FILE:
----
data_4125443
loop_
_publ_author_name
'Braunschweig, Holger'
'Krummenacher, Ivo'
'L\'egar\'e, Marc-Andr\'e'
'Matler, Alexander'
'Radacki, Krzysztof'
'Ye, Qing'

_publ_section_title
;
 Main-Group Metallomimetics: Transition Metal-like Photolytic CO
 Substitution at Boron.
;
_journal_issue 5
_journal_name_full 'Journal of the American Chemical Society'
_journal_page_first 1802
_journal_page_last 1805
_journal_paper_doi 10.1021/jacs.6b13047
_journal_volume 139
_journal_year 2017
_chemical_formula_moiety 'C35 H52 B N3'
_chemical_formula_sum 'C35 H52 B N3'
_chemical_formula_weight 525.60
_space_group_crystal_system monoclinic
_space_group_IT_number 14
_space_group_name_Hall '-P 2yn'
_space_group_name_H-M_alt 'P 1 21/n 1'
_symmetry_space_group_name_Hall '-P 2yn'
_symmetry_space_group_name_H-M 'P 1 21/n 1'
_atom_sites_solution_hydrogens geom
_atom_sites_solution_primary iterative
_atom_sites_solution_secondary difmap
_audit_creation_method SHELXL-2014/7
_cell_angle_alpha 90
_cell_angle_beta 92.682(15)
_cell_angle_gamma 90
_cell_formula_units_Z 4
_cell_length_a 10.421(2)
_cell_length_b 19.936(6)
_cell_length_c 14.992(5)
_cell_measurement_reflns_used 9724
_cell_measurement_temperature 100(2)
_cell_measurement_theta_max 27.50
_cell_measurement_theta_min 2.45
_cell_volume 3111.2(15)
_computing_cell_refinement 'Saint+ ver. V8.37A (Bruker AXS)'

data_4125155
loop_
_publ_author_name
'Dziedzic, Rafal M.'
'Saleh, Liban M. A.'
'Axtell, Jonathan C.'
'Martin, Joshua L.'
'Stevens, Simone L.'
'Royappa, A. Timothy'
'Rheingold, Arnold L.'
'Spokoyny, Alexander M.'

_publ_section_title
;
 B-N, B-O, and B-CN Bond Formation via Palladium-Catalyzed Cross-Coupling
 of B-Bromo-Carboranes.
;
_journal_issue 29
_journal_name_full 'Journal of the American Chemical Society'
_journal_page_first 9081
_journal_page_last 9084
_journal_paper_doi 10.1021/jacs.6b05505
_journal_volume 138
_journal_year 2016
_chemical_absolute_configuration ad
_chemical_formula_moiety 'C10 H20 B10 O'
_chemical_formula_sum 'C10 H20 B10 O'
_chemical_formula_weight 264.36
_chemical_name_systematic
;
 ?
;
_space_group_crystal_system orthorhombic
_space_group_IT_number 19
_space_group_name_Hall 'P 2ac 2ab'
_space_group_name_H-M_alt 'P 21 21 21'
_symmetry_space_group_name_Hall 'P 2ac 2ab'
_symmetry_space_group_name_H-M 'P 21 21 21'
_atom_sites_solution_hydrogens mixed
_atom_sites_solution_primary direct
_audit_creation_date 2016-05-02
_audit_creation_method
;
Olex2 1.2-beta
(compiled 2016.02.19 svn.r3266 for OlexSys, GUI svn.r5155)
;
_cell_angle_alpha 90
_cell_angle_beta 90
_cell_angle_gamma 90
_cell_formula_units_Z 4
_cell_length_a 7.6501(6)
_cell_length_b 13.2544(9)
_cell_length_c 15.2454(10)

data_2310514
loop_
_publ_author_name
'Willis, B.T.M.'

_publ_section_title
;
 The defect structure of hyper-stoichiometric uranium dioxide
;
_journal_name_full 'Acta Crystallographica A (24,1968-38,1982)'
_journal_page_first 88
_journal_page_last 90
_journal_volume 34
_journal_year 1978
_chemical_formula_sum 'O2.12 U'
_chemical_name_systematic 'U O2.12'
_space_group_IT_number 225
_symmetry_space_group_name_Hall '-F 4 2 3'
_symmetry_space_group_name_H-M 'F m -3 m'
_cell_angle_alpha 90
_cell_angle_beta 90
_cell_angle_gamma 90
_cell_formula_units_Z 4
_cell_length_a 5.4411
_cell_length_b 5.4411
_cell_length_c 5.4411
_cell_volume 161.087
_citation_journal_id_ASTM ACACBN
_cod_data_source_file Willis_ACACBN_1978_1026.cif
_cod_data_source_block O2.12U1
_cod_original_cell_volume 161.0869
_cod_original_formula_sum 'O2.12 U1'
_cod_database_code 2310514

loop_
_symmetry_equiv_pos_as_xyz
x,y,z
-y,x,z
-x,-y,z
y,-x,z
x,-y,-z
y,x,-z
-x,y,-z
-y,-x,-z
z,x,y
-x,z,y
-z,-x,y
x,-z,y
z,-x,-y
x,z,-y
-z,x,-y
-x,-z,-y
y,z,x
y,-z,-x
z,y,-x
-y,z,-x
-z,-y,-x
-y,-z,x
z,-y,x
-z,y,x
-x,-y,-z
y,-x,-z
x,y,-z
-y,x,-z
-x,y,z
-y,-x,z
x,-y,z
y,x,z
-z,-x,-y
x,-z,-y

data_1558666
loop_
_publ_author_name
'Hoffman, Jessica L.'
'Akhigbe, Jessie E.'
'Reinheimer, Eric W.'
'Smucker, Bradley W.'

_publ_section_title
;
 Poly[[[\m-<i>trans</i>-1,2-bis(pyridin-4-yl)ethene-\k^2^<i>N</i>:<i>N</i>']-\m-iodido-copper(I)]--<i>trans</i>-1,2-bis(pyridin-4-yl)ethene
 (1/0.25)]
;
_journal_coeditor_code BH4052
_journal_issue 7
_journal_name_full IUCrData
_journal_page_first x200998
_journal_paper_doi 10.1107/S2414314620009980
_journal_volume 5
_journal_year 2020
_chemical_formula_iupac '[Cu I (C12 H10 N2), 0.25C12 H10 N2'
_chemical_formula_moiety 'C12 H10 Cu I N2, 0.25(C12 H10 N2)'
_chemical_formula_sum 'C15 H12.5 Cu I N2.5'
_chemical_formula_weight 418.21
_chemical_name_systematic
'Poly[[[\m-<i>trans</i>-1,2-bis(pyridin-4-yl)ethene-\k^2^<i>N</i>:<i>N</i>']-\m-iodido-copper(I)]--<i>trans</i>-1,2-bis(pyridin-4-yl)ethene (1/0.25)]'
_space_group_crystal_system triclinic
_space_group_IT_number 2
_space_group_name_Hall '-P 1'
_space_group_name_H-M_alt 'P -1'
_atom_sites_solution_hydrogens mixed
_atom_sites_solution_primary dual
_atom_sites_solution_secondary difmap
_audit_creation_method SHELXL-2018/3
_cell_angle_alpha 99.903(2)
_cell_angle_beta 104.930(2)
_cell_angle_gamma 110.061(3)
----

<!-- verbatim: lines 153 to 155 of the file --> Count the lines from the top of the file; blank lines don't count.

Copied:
-y,z,-x
-z,-y,-x
-y,-z,x